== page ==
Know Before You Go: Challenges at the Intersection of Civic Tech & Public Health
The civic technology community are “helpers,” the type of people you want with you in an emergency. They’re people who intervene to prevent an emergency. Sitting here in Seattle, the COVID-19 Pandemic feels like the beginning of a months-long emergency. Many reputable news stories have been churned out, but clear data on the COVID-19 crisis is as rare as toilet paper at Costco. The pandemic has led me to reflect on lessons learned from working with open data standards in partnership with public health agencies.
I count myself as part of the civic technology community at the rare intersection of public health, civic technology, and open data. I’ve spent the last seven years working with public and environmental health agencies across the US. My career pivoted in the wake of a terrifying personal experience with the second E. Coli outbreak in my life in 2013. I became a food safety advocate and served on local, state, and national public health committees. Later, I developed the 2.0 of the LIVES inspection data standard as a consultant to an open data company. At an early age (when my family was in the ’93 Jack in the Box E. Coli outbreak), I learned how economic, public relations, and risk management angles of outbreaks can wreak consequences on the vulnerable. In the last year, I produced an ecosystem scan of over 1,000 environmental health agencies (frequently overlaps with “public health” agencies) in the US and a niche of their inspections. Through key-informant interviews, days spent at industry conferences, and learning directly from epidemiologists, I’ve developed a unique lens on how the civic technology community could assist Americans and the public health field.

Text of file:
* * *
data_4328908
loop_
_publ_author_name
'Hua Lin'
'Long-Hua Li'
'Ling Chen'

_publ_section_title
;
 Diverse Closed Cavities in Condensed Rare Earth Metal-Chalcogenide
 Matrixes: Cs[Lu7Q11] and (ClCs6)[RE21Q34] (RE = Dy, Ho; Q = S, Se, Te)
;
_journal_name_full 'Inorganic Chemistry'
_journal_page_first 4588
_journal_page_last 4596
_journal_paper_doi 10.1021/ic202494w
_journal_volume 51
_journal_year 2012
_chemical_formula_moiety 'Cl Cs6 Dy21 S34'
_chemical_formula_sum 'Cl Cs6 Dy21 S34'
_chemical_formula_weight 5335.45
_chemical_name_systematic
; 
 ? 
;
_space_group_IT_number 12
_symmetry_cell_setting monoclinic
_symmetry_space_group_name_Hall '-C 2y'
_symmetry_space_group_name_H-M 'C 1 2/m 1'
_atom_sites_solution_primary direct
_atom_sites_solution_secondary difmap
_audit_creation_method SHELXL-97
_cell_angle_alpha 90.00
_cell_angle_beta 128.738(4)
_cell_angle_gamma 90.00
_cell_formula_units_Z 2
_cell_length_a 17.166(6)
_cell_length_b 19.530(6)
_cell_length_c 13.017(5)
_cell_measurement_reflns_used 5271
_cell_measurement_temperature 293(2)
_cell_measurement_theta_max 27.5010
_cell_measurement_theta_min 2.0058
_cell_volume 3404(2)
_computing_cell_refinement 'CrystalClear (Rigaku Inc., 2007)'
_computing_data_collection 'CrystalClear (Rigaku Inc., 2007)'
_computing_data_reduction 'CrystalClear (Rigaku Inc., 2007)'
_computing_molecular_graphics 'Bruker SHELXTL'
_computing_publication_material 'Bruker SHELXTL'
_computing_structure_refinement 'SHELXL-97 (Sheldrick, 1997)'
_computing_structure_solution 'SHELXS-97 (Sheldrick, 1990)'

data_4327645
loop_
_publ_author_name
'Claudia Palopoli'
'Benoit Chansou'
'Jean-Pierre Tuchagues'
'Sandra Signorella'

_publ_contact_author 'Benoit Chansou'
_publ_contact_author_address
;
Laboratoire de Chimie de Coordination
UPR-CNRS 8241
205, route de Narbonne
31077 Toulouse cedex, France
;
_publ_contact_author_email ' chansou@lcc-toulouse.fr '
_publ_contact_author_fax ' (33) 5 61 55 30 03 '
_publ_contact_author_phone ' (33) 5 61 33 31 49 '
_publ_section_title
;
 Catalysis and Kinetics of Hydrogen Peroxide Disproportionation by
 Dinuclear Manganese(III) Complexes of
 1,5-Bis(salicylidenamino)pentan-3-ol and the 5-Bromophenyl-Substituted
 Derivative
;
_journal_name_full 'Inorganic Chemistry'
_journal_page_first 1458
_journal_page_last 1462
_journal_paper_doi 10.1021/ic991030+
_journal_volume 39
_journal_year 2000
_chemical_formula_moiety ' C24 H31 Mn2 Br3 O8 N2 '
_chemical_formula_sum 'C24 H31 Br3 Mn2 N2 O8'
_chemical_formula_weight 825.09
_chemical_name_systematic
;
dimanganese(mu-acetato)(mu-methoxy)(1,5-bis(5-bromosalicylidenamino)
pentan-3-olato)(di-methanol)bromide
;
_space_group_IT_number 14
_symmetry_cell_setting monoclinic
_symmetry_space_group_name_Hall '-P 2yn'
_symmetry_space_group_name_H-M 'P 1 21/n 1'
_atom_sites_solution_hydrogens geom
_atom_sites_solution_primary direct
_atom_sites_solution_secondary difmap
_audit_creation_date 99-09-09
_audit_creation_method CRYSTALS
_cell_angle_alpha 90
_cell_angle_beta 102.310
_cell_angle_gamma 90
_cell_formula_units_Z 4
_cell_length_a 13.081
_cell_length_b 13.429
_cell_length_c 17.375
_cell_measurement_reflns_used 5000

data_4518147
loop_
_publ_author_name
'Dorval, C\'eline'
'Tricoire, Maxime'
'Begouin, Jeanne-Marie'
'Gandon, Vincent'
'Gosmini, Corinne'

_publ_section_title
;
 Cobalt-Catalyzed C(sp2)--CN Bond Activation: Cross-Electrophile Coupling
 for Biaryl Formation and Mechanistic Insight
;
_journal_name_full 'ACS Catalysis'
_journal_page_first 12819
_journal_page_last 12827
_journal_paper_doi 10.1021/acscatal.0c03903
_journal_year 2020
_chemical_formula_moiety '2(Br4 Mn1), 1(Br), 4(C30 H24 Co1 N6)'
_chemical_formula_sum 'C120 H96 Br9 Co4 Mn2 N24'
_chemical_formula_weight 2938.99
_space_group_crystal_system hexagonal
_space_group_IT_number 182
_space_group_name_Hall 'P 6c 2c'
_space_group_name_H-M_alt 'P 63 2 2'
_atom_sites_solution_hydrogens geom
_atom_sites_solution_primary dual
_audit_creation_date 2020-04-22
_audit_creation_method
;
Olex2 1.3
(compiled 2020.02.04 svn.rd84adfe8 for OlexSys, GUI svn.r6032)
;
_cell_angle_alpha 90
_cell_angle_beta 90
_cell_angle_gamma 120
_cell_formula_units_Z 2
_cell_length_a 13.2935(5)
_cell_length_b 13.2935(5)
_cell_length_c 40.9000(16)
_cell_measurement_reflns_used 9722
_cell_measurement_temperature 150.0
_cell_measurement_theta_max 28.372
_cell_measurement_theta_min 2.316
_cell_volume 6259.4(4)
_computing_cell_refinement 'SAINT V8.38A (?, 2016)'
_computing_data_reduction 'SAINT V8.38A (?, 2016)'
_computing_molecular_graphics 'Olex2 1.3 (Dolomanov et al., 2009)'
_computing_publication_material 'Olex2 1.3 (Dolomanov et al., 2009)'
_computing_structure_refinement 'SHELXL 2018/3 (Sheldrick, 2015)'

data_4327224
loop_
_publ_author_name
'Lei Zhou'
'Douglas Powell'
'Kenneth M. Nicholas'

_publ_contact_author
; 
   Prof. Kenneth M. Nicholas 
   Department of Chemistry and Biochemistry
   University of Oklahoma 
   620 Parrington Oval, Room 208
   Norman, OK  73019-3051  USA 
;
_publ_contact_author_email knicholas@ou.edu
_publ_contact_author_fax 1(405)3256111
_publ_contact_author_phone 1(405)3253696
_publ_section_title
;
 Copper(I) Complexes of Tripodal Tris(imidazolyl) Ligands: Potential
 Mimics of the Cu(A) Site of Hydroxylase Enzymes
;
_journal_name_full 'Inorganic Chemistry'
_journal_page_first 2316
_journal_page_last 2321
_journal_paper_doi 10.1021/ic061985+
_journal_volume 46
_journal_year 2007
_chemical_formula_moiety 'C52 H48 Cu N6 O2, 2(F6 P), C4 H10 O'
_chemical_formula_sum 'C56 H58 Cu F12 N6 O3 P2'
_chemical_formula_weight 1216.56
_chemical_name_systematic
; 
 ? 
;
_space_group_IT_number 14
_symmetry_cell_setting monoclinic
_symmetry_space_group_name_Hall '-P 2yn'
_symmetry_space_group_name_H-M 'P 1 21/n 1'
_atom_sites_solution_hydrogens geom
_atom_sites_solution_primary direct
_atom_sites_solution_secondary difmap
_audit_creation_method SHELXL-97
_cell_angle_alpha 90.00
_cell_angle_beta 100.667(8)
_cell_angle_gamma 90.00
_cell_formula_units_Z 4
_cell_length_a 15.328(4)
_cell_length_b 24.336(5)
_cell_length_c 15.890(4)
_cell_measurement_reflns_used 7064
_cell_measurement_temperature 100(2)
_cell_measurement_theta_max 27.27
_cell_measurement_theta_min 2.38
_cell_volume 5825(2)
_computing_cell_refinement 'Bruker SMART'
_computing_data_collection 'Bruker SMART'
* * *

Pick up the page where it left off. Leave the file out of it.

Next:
I’m honored to work with public health professionals. I’ve learned so much from them and respect the work they do to protect all of us in a myriad of ways. They’re all working incredibly hard right now and this blog post isn’t discounting any of their brilliant work or leadership.
Like any field, they have their own unique challenges around technology and information sharing. I want to flag the challenges of working within this field, so those of you in civic technology can better complement public health work.
Here are my top six recommendations for civic technologists working to assist in the COVID-19 Pandemic.
Note: these recommendations are mostly from an American context, but I’ve seen some of them within European health agencies, too.